Wednesday, 13 May 2015

Workplace stress as a disability

In my role as a trainee of the employment group, I recently attended a seminar at barristers’ chambers in London on the topic of “Stress as a Disability” within the workplace. The seminar explored employers’ responsibilities towards employees experiencing stress, which can be considered a disability under the Equality Act 2010.

Under the Act, an employee has a disability if they: 
(1) have a physical or mental impairment that,
(2) has a substantial and long-term adverse effect on their ability to carry out normal day-to-day activities. 
To be considered as “long term”, the effect on the employee’s ability to carry out normal day-to-day activities must have already lasted 12 months, or be such that it will last for at least 12 months.

Stress conditions can therefore amount to “mental impairments” if they cause long-term symptoms affecting an employee’s daily life; for example, low mood, anxiety, inability to sleep, loss of appetite or inability to concentrate. 

What makes it more difficult for employers is that an employee does not need to have been diagnosed with a specific medical condition such as depression or anxiety to be “disabled” for these purposes; in some cases, it will be sufficient for the employee merely to alert their manager to some of the symptoms mentioned.

Of course, most employers want to ensure that their workforce is happy and healthy.  They also usually recognise that providing support to an employee with stress-related symptoms can prevent their condition from deteriorating (which, in turn, could help prevent that person taking a long period of sick leave and the employer having to organise cover for their role). 

"But do employers really need to go out of their way to assist employees complaining of stress?  The short answer, as you may have guessed, is yes."

Employers have a duty to make “reasonable adjustments” for employees suffering from a stress condition that could amount to a disability.  This could include reducing the employee’s workload, responsibilities and/or hours, transferring them to a different position or department, and offering them counselling.

Employers that fail to make reasonable adjustments could find themselves facing discrimination claims from disgruntled current or ex-employees.  Even worse is that compensation for discrimination claims (unlike claims for unfair dismissal) are uncapped – so employers found liable could be forced to make big pay-outs.

However, using the criteria set out in the Equality Act 2010, it can be difficult for employers to determine whether an employee complaining of stress does in fact have a disability and, if so, what steps should be taken to handle the situation effectively.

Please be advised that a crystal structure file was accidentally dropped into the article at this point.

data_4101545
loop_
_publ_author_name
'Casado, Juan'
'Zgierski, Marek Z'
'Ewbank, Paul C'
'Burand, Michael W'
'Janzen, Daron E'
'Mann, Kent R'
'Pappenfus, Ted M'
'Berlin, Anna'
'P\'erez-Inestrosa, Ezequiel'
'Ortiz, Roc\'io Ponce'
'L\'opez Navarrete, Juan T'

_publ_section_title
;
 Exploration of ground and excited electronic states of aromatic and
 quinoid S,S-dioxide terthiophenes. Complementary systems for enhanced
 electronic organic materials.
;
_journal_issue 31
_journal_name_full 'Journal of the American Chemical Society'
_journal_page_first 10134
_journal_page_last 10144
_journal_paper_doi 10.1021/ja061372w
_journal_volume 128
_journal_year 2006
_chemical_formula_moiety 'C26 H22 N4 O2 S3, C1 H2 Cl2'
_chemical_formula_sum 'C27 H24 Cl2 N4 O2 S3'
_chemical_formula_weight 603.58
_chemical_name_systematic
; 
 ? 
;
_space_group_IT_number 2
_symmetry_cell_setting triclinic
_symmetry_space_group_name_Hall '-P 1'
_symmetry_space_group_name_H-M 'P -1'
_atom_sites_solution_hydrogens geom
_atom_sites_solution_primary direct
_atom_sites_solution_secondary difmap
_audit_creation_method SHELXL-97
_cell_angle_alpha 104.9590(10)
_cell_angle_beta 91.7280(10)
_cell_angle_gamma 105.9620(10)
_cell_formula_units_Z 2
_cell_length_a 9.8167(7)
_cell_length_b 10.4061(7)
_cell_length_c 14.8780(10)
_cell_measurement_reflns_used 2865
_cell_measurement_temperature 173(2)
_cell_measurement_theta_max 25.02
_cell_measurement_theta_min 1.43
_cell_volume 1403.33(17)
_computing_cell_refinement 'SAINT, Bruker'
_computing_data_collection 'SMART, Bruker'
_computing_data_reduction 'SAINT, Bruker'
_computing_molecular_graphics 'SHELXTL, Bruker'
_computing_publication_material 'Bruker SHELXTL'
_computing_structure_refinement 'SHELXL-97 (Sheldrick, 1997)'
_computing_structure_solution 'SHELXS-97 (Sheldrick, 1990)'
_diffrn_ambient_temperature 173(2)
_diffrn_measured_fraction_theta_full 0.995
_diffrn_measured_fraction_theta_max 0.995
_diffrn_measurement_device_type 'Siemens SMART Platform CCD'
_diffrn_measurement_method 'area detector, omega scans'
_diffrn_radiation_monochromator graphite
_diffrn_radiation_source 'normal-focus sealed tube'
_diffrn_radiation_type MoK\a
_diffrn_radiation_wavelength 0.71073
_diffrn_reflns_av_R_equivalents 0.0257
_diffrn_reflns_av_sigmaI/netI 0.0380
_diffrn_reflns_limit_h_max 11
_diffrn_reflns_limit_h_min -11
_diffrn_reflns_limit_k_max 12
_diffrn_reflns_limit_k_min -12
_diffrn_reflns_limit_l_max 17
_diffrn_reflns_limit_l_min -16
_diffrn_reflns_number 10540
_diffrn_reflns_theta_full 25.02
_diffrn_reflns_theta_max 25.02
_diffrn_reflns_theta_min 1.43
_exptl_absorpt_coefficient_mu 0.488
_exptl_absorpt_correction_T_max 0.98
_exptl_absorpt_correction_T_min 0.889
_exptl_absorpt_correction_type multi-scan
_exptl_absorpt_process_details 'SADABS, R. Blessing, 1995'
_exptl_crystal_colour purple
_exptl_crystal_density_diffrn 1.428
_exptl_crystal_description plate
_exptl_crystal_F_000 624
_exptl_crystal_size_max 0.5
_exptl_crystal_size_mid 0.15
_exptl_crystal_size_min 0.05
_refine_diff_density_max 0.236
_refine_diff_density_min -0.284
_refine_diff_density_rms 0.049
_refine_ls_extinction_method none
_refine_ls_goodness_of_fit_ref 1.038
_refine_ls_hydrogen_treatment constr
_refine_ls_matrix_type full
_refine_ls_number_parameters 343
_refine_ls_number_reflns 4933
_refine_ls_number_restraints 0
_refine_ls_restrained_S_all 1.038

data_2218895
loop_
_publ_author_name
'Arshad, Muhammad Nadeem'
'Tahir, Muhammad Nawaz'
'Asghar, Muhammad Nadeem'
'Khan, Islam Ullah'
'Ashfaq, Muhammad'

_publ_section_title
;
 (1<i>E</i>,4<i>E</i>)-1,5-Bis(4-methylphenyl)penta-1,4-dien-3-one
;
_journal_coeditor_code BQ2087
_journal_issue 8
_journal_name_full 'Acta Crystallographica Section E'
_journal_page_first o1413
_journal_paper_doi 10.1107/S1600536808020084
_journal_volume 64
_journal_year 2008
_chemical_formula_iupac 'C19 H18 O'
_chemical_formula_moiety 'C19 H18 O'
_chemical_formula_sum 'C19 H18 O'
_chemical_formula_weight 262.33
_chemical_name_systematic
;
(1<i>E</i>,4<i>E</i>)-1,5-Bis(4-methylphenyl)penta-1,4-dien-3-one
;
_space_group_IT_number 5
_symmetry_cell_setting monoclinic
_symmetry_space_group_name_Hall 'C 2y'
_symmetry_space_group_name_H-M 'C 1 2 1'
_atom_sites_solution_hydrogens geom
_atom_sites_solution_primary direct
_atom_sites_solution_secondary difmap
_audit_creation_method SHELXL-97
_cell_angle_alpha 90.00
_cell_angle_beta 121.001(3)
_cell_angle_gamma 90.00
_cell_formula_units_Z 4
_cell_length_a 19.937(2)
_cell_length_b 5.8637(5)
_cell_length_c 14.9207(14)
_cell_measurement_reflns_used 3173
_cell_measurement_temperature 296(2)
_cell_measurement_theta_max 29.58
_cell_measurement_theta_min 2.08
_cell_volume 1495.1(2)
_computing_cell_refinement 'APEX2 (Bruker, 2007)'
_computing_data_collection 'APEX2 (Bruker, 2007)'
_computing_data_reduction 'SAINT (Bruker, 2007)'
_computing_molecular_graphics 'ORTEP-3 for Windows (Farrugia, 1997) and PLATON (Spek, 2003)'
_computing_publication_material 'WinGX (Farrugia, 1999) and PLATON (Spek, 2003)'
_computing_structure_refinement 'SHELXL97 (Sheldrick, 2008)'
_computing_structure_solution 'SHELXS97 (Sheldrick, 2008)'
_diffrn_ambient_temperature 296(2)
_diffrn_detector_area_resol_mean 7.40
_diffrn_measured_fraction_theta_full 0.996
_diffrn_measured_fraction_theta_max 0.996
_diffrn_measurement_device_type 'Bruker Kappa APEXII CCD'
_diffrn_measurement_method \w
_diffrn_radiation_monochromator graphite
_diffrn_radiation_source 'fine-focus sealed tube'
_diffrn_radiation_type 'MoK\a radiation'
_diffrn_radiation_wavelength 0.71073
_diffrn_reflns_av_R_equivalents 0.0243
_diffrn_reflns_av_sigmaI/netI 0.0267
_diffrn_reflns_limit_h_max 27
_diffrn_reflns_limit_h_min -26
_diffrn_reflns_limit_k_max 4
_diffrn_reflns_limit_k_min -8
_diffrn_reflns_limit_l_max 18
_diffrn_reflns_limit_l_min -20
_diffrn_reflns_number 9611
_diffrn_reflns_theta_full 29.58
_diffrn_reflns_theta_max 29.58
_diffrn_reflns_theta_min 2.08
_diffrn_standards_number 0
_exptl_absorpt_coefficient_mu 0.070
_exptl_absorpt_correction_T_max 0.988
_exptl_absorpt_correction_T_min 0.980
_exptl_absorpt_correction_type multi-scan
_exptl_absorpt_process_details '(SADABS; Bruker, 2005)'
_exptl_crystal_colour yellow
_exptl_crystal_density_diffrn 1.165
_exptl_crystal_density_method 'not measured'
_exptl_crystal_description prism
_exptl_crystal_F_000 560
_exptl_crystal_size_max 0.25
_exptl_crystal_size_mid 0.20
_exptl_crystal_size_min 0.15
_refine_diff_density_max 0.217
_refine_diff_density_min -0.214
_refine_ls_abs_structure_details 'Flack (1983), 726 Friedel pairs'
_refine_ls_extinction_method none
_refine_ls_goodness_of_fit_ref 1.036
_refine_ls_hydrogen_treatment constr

"This is where the employment practice group comes in."

While the group does, of course, act for employers (and, indeed, employees) in discrimination claims, a large part of its work involves advising employers on day-to-day employment law matters and, in particular, how to avoid potential claims. 

So, for example, a client’s HR manager might contact us for advice about managing the return of an employee that has been signed off work for stress.  Depending on the circumstances, we might advise them to:
(1) get an assessment of the individual’s health from an Occupational Health professional; and/or
(2) arrange a return to work meeting with the employee to discuss matters including likely triggers of stress and formulate a return to work plan; and/or
(3) carry out an ongoing risk assessment of the employee.

An alternative scenario might be a client asking us for more general advice about dealing with stress in the workplace, in which case we could suggest that they introduce training to help managers identify symptoms in employees and respond appropriately. 

We could also offer to review the company’s policies, such as its sickness absence management policy, to ensure that the correct procedures are in place to deal with such situations.

Attending the seminar was a valuable experience and highlighted to me some of the specific skills that an employment lawyer must have; in particular the ability to respond to frequent changes in legislation and case law, to think creatively to assist employer clients and pre-empt potential claims as well as dealing with existing ones, and to make tactical considerations in connection with such claims.

Posted by Elisabeth Kynaston, trainee in the employment practice group.

Elisabeth Kynaston started her training contract with B P Collins in February 2014, having previously worked at a legal publishing company and a legal advice centre in East London. She graduated from Durham University with a first class honours degree in Ancient, Medieval and Modern History. Elisabeth has completed the Graduate Diploma in Law and Legal Practice Course at the University of Law, Bloomsbury, both with distinction.